When I consider the Gerasene demoniac and his web of relationships, I suspect similar dynamics are in play. The story reminds us that this man has a household and friends, but they're mostly out of the picture. Their efforts to protect him from himself have failed, and it appears folks have given up. We have no idea where he finds his meals. We do not know how many people may be grieving for him, powerless to help.

The connection between mental illness and social disruption works in both directions. When things are wrong with society, psychological problems increase and intensify. Our current economic malaise has produced an astonishing increase in reports of mental illness.

Depression increased from 6.6 percent of the population in 2001 and 2002 to 9 percent in 2010. Social scientists around the world observe the link between social oppression and mental illness. In short, mental illness leads to social problems, while social distress contributes to mental illness.

Let's return to the demoniac and the name of his demons. At first, it seems he is possessed by one, albeit really bad, demon; the man is described as having "an unclean spirit" (5:2). But when Jesus demands the demon's name, the response is chilling: "My name is Legion; for we are many" (5:9). From this point on, there's no confusion. We're dealing with a host of demons. Cast out, the demons drive 2,000 pigs into the sea. Should we assume one demon per pig, or should we assume the demons so influence many pigs that the rest plunge to their death?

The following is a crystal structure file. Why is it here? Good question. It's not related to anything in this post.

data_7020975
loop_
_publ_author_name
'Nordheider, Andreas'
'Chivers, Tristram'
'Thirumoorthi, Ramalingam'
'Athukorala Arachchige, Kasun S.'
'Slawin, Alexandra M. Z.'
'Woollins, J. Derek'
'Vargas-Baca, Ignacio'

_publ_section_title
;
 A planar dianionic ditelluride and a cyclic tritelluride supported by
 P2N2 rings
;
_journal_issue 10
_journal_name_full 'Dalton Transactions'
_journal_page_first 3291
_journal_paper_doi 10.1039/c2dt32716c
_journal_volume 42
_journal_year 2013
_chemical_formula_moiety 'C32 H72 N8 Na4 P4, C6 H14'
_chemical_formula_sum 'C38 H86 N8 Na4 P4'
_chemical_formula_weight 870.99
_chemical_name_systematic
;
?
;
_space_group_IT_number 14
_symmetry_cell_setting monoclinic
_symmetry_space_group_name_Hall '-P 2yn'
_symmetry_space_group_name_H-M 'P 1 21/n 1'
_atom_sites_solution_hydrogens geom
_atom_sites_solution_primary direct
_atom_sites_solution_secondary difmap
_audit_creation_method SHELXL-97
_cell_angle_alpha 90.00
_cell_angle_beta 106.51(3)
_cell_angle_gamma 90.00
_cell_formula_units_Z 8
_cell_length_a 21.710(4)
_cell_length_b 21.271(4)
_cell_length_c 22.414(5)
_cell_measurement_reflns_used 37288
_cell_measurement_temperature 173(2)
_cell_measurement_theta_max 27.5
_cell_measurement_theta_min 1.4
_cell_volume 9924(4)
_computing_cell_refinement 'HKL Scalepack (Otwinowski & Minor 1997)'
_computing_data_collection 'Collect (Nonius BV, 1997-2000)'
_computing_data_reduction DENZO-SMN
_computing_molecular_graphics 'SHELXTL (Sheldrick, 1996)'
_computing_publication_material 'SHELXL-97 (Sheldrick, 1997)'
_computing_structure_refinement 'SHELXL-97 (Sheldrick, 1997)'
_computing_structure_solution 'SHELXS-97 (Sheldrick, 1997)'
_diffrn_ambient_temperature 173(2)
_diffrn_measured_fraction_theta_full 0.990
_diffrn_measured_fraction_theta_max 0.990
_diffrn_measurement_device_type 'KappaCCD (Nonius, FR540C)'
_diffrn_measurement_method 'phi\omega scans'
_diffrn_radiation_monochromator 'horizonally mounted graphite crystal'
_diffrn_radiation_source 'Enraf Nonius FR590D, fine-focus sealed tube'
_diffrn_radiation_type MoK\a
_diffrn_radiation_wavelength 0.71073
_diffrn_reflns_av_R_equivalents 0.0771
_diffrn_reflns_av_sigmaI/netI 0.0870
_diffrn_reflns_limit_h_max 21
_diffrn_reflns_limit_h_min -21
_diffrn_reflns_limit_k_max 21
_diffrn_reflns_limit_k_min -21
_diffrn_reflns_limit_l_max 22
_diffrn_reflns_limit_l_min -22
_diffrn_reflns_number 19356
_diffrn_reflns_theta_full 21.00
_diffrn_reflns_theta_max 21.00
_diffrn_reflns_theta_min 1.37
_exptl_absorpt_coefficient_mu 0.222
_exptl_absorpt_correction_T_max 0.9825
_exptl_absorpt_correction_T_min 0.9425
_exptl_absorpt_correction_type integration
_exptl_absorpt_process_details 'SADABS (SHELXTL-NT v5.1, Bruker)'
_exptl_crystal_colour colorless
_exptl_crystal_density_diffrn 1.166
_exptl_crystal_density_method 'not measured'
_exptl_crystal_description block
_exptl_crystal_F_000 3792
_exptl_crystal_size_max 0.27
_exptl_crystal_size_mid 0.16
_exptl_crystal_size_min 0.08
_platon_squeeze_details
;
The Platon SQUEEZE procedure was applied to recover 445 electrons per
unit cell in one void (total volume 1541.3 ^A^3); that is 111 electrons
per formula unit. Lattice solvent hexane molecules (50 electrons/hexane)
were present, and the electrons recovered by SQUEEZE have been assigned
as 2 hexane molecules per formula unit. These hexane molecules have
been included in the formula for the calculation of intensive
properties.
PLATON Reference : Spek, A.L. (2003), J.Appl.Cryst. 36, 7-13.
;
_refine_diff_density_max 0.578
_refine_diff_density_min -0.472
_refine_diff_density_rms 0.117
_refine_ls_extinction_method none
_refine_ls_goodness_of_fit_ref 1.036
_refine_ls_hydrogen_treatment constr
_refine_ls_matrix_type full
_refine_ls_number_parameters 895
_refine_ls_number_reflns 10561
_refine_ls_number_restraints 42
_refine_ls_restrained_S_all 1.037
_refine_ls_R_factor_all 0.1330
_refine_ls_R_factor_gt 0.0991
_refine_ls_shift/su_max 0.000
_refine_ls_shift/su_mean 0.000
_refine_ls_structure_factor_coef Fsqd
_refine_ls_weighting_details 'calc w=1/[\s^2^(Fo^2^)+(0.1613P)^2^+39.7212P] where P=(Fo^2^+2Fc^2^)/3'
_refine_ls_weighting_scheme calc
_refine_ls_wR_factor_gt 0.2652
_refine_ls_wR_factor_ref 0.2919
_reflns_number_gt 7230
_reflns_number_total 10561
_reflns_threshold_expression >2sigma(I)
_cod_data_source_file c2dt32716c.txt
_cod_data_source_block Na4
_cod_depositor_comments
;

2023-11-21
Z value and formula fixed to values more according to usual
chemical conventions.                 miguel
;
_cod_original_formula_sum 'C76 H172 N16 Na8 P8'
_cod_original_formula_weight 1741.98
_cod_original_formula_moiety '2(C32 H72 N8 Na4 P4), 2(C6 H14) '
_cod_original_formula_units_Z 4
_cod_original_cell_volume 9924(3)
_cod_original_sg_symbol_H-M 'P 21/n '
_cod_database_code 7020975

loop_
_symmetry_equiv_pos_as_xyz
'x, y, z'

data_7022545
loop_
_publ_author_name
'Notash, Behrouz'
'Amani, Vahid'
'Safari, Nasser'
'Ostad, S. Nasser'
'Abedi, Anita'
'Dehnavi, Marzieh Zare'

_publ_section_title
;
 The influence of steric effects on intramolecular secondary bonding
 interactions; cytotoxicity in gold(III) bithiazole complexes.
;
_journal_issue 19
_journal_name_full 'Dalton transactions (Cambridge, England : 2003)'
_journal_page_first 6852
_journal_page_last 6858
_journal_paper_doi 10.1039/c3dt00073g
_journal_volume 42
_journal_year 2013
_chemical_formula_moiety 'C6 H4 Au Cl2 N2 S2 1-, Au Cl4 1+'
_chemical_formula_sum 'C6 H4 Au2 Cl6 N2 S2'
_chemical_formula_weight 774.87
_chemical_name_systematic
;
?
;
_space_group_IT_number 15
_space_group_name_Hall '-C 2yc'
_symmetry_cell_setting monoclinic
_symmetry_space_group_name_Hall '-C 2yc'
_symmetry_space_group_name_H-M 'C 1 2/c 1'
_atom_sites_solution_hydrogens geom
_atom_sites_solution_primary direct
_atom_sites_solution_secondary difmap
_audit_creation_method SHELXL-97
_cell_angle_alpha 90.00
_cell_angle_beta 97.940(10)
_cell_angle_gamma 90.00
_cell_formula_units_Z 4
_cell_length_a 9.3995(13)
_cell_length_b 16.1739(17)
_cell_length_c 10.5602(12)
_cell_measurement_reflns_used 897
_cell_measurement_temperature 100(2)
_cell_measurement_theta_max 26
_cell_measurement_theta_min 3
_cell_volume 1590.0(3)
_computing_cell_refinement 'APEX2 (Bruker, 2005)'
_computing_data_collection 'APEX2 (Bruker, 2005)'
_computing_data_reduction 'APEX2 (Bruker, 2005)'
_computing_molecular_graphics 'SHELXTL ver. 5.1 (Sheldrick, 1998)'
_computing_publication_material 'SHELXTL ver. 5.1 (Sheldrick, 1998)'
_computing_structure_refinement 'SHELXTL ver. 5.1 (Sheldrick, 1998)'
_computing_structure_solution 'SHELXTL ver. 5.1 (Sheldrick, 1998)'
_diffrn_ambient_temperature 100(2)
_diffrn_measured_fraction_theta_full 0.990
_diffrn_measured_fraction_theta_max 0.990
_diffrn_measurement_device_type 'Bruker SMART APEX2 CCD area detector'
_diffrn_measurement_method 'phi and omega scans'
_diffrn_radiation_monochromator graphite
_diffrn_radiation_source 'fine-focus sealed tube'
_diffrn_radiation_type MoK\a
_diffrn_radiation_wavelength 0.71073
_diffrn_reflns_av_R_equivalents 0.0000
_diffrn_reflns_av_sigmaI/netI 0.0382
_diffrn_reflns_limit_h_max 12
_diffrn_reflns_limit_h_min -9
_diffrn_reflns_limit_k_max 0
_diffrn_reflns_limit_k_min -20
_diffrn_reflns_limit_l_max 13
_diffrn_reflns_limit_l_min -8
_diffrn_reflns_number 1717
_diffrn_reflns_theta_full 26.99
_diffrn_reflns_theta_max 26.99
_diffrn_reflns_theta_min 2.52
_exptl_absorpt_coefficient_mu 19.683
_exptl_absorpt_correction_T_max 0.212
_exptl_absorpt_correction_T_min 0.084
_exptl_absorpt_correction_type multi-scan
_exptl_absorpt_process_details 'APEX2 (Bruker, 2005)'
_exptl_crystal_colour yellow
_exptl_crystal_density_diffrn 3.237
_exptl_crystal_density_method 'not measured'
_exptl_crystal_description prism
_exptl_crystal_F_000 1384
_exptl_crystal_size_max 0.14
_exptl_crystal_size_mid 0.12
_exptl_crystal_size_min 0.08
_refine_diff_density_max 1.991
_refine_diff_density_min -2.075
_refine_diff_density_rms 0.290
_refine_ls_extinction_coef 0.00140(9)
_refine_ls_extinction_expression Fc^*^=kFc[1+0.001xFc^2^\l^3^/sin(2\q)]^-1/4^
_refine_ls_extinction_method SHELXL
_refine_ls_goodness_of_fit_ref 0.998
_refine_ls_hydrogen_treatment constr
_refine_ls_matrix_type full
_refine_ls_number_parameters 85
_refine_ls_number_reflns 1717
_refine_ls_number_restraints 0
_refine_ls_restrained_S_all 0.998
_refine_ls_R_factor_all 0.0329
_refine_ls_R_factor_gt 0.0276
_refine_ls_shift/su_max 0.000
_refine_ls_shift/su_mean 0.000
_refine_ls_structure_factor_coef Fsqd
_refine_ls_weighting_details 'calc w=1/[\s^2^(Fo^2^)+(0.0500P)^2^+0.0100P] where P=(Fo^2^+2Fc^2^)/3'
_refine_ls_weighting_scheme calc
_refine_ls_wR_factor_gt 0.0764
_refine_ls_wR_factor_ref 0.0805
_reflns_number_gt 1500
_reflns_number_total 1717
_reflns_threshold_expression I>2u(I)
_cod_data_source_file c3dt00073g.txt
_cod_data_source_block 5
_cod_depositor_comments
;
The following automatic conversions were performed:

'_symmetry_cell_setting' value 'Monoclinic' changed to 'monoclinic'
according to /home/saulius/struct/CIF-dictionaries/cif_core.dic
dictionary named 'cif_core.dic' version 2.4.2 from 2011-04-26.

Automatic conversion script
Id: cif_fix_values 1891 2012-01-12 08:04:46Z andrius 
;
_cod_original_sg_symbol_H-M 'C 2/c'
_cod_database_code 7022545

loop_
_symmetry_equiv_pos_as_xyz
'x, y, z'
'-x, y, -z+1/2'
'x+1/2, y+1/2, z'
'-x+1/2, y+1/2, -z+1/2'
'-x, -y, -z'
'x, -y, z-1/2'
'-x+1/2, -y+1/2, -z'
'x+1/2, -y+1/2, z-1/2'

Here's the thing. In the ancient world, "Legion" had one and only one meaning. Legion was the basic unit of the Roman army, comprising up to 6,000 soldiers. Jesus and the demoniac both lived in Galilee. Galilee was possessed by Roman imperialism, just as the demoniac finds himself possessed by a Legion of demons.

It seems our story is making a social and political point to go along with the point that Jesus delivers individuals from demonic oppression. Legion, pigs and the sea: What would any faithful Jew desire more than to see those Gentile (pigs) Romans (Legion) chased back where they came from (the sea)? Indeed, lots of biblical and ancient Jewish imagery depicts the Romans as coming up from the sea (see Revelation 13 for a famous example) and envisions their being driven back into the sea. Jesus, it seems, frees people not only from their individual afflictions but also from social and communal exploitation.

We've neglected one more set of relationships. Jesus returns the demoniac to his household and to his friends, but one group is deeply unhappy with the proceedings. Some people in the city see that liberation can be disruptive. Freeing people from their structural and individual oppression doesn't profit everyone. We see this today in widespread anti-immigrant rhetoric, and we observe it when politicians deprive minorities of access to the voting booth. The story of the Gerasene demoniac reveals that Jesus' liberating power bears implications for individuals, for those who love and support them, and for the broader human community.